Checking in on the West Texas oil boom

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The Permian Basin and beyond, the lasting impacts

SAN ANGELO, TX – Beginning in 2008 and continuing through about 2014, Texas experienced a modern oil boom due to new exploration and extraction technology and methods.

Since about 2010, with the Eagle Ford Shale and the many fields of the Permian Basin, Texas’ most recent oil boom has been an ongoing background hum in day to day life.

“What that’s done is that has created a ripple effect throughout West Texas,” explained Michael Looney, Vice President of Economic Development for the San Angelo Chamber of Commerce. “San Angelo is very close to the edge, to the eastern shelf of the Permian Basin. It has created a lot of prosperity for a lot of companies.”

Booms, like bubbles are sudden, welcome, profitable and do not last forever. The Permian Basin, as with any resource rich region,  has endured these cycles since the early days of oil exploration and extraction. As the boom slowed, a lesser boom or surge, occurred when congress made the controversial move to lift a four decade old ban on U.S. oil exports.

“So by lifting the oil ban in 2016,” said Looney, “it freed up U.S. producers to sell their product on the global market.” This in turn fueled a demand for jobs in the energy industry and the many support industries surrounding it.

For San Angelo, this meant a spike in new residents, placing pressure on the housing and hotel inventory. It also drove down unemployment in the community, which on the surface, sounds good.

“The phenomenon is a good problem to have, but as I tell people, it’s still a problem,” Looney continued. “In San Angelo for example, we have 2.5% unemployment.”

According to economists, a level of 6% is regarded as healthy. But while that is not as pressing a concern, what is pressing, is that as productivity rises so does the probability of incidents which harm the West Texas environment. Some may wonder if the industry is concerned about that.

“They’re quite concerned actually about preserving the land and taking care of it as much as best they can,” Looney said. “It’s a work zone, and so you have a lot of truck traffic you have a lot of chemicals being used… a lot of water.” Specifically brine water, used for fracking. Companies like Shell, have undertaken projects to develop new ways of protecting and repairing the environment from those risks and following incidents.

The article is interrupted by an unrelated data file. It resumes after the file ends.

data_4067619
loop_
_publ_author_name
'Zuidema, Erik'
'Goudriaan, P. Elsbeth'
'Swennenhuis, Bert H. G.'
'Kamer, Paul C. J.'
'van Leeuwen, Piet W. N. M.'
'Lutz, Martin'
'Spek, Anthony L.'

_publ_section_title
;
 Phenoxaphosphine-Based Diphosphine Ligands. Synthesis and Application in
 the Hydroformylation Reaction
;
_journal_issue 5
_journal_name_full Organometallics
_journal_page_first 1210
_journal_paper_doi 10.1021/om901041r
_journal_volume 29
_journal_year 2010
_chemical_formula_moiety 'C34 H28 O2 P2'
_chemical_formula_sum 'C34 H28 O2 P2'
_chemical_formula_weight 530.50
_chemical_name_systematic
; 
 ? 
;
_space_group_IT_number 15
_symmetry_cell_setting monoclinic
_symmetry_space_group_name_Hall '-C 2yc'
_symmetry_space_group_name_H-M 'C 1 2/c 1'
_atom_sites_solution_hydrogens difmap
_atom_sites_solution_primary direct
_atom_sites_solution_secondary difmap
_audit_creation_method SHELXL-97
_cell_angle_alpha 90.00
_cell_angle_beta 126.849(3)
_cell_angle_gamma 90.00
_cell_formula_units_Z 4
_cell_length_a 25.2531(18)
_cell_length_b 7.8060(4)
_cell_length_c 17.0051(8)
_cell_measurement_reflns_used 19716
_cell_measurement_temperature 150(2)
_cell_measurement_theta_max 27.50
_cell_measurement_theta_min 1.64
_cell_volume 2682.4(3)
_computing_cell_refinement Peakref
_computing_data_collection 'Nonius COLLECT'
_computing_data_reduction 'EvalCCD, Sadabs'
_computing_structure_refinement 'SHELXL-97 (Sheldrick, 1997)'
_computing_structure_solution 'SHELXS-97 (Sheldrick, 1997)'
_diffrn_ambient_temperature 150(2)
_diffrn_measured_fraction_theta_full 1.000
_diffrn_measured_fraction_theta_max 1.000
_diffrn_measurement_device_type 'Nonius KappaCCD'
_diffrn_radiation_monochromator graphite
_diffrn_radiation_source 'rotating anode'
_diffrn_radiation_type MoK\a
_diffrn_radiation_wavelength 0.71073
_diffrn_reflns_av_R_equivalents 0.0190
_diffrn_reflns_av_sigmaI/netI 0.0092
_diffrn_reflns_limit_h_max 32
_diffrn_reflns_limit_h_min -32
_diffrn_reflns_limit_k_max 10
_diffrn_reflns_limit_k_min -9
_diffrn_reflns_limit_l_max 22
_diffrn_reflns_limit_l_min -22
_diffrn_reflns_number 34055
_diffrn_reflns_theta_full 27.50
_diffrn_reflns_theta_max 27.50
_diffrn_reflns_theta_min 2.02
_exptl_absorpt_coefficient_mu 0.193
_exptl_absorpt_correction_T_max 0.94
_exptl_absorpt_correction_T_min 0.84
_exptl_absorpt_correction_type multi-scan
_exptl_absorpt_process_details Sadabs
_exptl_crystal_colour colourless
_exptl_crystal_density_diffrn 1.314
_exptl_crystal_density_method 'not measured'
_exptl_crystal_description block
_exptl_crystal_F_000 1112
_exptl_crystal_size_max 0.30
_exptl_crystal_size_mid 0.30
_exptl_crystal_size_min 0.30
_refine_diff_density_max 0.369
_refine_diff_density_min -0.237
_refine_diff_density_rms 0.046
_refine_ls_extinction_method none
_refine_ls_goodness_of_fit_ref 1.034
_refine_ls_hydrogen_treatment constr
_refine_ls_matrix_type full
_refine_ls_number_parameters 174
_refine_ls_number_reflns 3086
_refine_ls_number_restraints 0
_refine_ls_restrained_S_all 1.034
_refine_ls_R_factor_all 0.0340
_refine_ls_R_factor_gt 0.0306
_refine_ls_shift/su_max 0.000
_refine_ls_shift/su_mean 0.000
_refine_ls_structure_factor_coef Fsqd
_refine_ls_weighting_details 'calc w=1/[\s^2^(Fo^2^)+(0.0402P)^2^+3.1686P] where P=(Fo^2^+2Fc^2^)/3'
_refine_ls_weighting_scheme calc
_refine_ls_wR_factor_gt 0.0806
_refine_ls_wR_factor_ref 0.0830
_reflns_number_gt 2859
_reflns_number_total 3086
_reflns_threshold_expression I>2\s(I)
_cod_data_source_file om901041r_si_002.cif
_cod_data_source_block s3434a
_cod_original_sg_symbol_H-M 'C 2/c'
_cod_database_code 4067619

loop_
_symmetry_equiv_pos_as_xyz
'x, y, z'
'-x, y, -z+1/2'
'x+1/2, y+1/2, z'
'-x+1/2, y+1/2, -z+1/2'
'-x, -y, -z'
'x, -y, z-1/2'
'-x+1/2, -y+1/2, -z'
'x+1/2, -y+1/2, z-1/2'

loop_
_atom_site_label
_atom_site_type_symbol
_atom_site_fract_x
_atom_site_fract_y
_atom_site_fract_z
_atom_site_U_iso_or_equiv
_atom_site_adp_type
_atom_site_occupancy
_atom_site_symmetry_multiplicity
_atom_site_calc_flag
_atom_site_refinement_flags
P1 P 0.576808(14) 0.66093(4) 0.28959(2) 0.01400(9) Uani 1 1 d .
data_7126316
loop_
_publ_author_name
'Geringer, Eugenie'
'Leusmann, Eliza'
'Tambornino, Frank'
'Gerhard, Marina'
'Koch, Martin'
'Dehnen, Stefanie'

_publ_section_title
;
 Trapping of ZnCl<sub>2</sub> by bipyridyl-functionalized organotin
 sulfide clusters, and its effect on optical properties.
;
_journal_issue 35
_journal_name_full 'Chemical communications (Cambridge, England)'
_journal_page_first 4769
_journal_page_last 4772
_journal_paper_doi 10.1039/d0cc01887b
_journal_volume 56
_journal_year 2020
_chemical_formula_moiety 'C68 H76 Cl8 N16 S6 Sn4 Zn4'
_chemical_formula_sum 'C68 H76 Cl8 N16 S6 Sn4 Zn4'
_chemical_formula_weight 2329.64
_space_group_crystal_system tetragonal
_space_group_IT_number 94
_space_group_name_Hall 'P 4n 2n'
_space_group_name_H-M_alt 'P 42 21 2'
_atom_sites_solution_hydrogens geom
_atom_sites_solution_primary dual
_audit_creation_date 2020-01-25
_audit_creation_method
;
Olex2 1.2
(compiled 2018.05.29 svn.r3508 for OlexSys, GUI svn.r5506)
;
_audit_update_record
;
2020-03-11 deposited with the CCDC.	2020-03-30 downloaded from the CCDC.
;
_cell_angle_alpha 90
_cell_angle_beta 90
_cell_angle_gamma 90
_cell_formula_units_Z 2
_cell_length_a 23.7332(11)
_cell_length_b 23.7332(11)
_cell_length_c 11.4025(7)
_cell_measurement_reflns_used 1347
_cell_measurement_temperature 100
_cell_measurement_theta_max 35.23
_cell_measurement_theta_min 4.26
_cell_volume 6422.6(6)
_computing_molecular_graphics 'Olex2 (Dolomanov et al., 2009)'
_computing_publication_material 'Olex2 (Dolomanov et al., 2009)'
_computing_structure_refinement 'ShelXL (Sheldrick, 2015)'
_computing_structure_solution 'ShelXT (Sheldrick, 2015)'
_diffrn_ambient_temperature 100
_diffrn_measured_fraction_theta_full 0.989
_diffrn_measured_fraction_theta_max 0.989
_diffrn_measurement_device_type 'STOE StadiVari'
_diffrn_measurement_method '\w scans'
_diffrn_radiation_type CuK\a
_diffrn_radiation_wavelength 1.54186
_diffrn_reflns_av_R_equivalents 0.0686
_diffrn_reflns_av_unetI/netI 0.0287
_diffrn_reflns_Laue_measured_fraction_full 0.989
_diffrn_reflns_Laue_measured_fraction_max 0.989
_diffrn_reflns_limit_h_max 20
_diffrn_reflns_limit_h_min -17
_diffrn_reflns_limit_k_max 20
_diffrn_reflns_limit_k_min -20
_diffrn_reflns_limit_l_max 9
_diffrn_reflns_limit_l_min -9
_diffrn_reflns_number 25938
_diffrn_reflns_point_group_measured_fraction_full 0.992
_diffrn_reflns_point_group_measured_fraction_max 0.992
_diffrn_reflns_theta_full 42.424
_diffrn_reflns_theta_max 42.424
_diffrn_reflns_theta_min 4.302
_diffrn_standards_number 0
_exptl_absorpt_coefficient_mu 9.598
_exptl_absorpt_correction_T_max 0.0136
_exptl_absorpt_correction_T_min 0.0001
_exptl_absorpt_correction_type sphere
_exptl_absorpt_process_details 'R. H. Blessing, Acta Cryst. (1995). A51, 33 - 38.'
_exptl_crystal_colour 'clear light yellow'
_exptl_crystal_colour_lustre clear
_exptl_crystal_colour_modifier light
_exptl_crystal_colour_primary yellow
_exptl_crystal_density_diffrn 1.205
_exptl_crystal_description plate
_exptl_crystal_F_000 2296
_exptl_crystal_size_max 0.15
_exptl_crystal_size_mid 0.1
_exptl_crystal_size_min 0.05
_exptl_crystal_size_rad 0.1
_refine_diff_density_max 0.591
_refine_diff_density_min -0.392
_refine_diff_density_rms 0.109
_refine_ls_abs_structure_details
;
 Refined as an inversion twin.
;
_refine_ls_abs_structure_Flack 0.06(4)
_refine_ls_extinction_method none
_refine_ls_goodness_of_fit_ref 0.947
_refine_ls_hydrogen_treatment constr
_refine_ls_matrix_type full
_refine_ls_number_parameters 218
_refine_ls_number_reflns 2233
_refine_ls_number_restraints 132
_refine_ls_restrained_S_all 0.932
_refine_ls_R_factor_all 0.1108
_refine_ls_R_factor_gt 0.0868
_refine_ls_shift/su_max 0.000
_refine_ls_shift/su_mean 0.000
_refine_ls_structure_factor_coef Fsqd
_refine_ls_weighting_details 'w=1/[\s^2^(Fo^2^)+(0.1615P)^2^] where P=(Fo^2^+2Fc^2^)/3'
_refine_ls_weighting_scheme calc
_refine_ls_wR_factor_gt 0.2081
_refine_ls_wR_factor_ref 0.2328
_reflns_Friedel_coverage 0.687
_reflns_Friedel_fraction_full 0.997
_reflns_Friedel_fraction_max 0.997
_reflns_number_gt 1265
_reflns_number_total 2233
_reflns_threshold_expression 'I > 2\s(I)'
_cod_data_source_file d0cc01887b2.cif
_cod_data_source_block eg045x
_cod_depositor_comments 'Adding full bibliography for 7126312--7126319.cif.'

Despite the progress made with renewables, and the scientific consensus regarding the global need to cease mainstream reliance on fossil fuels, the federal government is not pushing hard toward a new energy mindset. The Trump administration recently moved to reduce requirements for the remediation of industrial leaks.

However some repeated concerns do surface throughout the West Texas region. Even still, the Permian is prospering and the South Texas Eagle Ford Shale is still in the game. Through a combination of technical innovation and unassailable grit, the U.S. is not retreating from it’s still-fresh status as a major oil producer. The country is still far from energy independent, as the country is still importing oil. Substantially less, according to a Texas Tribune article, than “the high point in 2005,” but still.

Oil prices are still far below their astronomical twin peaks of 1980 and 2008. In a report issued in early 2019 by the Texas Independent Producers and Royalty Owners Association (TIPRO), 2018 was a record for oil production in the state of Texas. In the 2019 State of Energy Report, TIPRO notes that “[2018] oil production in Texas totaled a record 1.54 billion barrels (bbl) in 2018, surpassing a previous record of 1.28 billion bbl set in 1973.” The boom is ongoing.

Despite the progress made with renewables, and the scientific consensus regarding the global need to cease mainstream reliance on fossil fuels, the federal government is not pushing hard toward a new energy mindset. The Trump administration recently moved to reduce requirements for the remediation of industrial leaks.

It is worth noting, according to Michael Looney, that oil refineries are tooling their production less and less towards fuel and more towards plastics and other petroleum based products.

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